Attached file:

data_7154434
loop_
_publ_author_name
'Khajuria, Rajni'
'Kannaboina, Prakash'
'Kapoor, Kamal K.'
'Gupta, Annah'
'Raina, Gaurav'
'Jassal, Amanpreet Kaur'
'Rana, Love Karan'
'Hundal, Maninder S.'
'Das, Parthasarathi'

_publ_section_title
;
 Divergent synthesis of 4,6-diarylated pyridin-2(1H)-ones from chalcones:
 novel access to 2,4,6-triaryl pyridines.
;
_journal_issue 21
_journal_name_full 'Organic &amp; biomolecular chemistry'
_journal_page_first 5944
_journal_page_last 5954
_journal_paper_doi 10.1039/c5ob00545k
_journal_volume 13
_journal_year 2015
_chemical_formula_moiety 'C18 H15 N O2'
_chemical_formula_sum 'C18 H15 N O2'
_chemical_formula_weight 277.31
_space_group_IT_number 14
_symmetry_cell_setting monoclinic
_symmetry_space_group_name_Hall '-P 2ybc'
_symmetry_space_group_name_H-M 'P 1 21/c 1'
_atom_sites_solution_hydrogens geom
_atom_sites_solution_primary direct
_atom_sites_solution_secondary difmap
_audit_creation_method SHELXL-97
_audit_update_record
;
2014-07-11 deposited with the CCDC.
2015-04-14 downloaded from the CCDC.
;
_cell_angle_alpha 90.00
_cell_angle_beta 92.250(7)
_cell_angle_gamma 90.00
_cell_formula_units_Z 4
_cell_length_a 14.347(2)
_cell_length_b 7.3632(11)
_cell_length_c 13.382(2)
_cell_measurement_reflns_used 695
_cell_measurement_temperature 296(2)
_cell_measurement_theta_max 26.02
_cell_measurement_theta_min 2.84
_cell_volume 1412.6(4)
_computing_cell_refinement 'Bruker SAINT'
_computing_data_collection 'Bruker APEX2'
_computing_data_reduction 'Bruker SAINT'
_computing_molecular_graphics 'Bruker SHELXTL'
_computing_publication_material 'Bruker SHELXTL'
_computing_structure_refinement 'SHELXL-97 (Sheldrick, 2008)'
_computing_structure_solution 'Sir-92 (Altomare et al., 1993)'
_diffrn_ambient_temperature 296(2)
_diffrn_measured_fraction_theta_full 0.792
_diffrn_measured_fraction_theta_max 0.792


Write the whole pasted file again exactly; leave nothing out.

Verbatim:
data_7154434
loop_
_publ_author_name
'Khajuria, Rajni'
'Kannaboina, Prakash'
'Kapoor, Kamal K.'
'Gupta, Annah'
'Raina, Gaurav'
'Jassal, Amanpreet Kaur'
'Rana, Love Karan'
'Hundal, Maninder S.'
'Das, Parthasarathi'

_publ_section_title
;
 Divergent synthesis of 4,6-diarylated pyridin-2(1H)-ones from chalcones:
 novel access to 2,4,6-triaryl pyridines.
;
_journal_issue 21
_journal_name_full 'Organic &amp; biomolecular chemistry'
_journal_page_first 5944
_journal_page_last 5954
_journal_paper_doi 10.1039/c5ob00545k
_journal_volume 13
_journal_year 2015
_chemical_formula_moiety 'C18 H15 N O2'
_chemical_formula_sum 'C18 H15 N O2'
_chemical_formula_weight 277.31
_space_group_IT_number 14
_symmetry_cell_setting monoclinic
_symmetry_space_group_name_Hall '-P 2ybc'
_symmetry_space_group_name_H-M 'P 1 21/c 1'
_atom_sites_solution_hydrogens geom
_atom_sites_solution_primary direct
_atom_sites_solution_secondary difmap
_audit_creation_method SHELXL-97
_audit_update_record
;
2014-07-11 deposited with the CCDC.
2015-04-14 downloaded from the CCDC.
;
_cell_angle_alpha 90.00
_cell_angle_beta 92.250(7)
_cell_angle_gamma 90.00
_cell_formula_units_Z 4
_cell_length_a 14.347(2)
_cell_length_b 7.3632(11)
_cell_length_c 13.382(2)
_cell_measurement_reflns_used 695
_cell_measurement_temperature 296(2)
_cell_measurement_theta_max 26.02
_cell_measurement_theta_min 2.84
_cell_volume 1412.6(4)
_computing_cell_refinement 'Bruker SAINT'
_computing_data_collection 'Bruker APEX2'
_computing_data_reduction 'Bruker SAINT'
_computing_molecular_graphics 'Bruker SHELXTL'
_computing_publication_material 'Bruker SHELXTL'
_computing_structure_refinement 'SHELXL-97 (Sheldrick, 2008)'
_computing_structure_solution 'Sir-92 (Altomare et al., 1993)'
_diffrn_ambient_temperature 296(2)
_diffrn_measured_fraction_theta_full 0.792
_diffrn_measured_fraction_theta_max 0.792